California red-legged frogs enter a dormant state during summer or dry weather (estivate) in small mammal burrows and moist leaf litter. They have been found up to 100 feet from water in adjacent dense riparian vegetation.
Northern localities of California red-legged frogs breed in January to March, soon after the ice melts, while frogs in southern localities have earlier breeding records, November through March.
The species is endemic (native and restricted) to California and Baja California, Mexico, at elevations ranging from sea level to approximately 5,000 feet (1,500 meters). Records of the California red-legged frog are known from Riverside County to Mendocino County along the Coast Range; from Calaveras County to Butte County in the Sierra Nevada; and in Baja California, Mexico.
California red-legged frogs are still locally abundant within portions of the San Francisco Bay area (including Marin County) and the central coast.
Within the remaining distribution of the species, only isolated populations have been documented in the Sierra Nevada, northern Coast, and northern Transverse ranges.
The species is believed to be extinct from the southern Transverse and Peninsular ranges, but is still present in Baja California, Mexico.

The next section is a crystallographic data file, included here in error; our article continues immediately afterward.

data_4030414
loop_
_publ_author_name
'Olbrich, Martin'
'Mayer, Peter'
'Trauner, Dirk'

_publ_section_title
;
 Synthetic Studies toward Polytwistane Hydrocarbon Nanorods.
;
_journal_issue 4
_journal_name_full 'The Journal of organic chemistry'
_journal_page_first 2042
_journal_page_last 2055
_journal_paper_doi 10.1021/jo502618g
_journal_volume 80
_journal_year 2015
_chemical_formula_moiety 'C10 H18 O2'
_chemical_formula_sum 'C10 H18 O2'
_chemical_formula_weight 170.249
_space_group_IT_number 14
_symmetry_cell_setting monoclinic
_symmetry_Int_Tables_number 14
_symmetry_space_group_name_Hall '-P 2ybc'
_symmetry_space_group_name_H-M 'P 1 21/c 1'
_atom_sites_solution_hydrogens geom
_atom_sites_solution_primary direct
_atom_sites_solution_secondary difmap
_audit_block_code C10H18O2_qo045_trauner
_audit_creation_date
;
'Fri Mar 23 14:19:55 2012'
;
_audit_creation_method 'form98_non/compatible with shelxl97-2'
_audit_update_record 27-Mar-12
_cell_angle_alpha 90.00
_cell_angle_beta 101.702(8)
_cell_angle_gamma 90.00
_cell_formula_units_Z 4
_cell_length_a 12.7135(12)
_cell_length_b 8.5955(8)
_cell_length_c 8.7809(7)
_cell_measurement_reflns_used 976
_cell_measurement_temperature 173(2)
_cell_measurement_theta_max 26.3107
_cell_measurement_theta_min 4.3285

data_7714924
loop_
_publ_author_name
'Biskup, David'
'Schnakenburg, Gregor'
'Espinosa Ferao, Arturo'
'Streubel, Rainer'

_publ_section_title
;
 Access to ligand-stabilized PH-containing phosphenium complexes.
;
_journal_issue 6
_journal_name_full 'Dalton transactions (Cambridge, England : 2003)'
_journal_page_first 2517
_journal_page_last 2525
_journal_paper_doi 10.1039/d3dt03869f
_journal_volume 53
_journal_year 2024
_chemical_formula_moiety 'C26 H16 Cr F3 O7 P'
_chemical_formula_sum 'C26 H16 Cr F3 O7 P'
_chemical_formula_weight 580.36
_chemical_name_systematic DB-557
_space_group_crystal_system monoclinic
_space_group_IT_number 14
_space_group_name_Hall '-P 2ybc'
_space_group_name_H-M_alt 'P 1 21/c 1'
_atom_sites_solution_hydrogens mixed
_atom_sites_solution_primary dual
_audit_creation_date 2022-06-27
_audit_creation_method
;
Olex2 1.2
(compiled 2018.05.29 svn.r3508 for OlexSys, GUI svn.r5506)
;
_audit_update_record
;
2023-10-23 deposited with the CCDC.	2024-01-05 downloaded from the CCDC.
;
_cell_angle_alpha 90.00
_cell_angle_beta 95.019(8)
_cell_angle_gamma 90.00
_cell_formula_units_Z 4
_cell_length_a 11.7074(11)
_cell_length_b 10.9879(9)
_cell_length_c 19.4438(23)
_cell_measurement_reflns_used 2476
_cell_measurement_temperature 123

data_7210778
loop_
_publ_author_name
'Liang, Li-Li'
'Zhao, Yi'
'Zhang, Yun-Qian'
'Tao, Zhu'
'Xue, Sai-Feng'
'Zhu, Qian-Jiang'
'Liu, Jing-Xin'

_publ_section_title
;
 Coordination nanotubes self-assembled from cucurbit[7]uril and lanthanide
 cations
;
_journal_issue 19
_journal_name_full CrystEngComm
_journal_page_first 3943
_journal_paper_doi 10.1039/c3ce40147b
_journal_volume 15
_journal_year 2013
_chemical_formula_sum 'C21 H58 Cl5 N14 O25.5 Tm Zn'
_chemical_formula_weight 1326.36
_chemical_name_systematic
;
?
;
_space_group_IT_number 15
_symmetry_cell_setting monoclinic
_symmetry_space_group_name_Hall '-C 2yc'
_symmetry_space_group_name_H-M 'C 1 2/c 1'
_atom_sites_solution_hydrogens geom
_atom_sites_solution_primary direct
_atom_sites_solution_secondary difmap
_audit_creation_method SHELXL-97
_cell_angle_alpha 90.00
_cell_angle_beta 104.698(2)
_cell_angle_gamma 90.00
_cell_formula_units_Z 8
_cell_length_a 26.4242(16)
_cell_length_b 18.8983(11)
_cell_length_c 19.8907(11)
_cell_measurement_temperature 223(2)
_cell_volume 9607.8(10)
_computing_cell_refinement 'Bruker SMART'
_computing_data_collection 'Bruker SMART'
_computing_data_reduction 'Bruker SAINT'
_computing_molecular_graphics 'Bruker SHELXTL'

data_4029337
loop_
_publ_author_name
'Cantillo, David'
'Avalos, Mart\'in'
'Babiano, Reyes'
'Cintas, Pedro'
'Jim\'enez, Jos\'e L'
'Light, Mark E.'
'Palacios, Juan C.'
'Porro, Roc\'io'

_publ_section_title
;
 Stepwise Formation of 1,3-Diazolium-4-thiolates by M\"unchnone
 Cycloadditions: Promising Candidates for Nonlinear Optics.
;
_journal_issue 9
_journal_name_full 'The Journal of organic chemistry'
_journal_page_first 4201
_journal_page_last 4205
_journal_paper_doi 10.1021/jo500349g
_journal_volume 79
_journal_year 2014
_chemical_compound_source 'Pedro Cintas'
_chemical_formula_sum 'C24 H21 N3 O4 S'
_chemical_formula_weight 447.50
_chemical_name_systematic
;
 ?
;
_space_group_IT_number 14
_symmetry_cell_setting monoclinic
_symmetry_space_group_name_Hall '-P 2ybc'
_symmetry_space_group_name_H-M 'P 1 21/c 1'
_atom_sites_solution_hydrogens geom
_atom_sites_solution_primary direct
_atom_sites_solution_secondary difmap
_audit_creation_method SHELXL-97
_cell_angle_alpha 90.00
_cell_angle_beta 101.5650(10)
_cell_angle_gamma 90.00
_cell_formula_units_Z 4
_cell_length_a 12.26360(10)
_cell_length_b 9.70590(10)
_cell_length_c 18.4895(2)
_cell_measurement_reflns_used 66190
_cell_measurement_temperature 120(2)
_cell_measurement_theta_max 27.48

A number of species prey on California red-legged frogs including raccoons, garter snakes, bass, sunfish, mosquito fish, herons, egrets, cats, foxes, coyotes, and most importantly, the introduced American bullfrog. The most secure aggregations of California red-legged frogs are found in aquatic sites that support substantial riparian and aquatic vegetation for cover and lack exotic predators (e.g., bullfrogs, bass, and sunfish). Bullfrogs are considered one of the main threats to the persistence of this species, and are one reason why California red-legged frogs are found more often in intermittent or seasonal aquatic habitat rather than permanent waters. While California red-legged frogs have been found to co-exist with bullfrogs, the presence of these predators in breeding habitat significantly decreases the survivability of tadpoles, metamorphs, and juveniles, and if allowed to persist, can wipe out an entire population within one breeding pool or stream.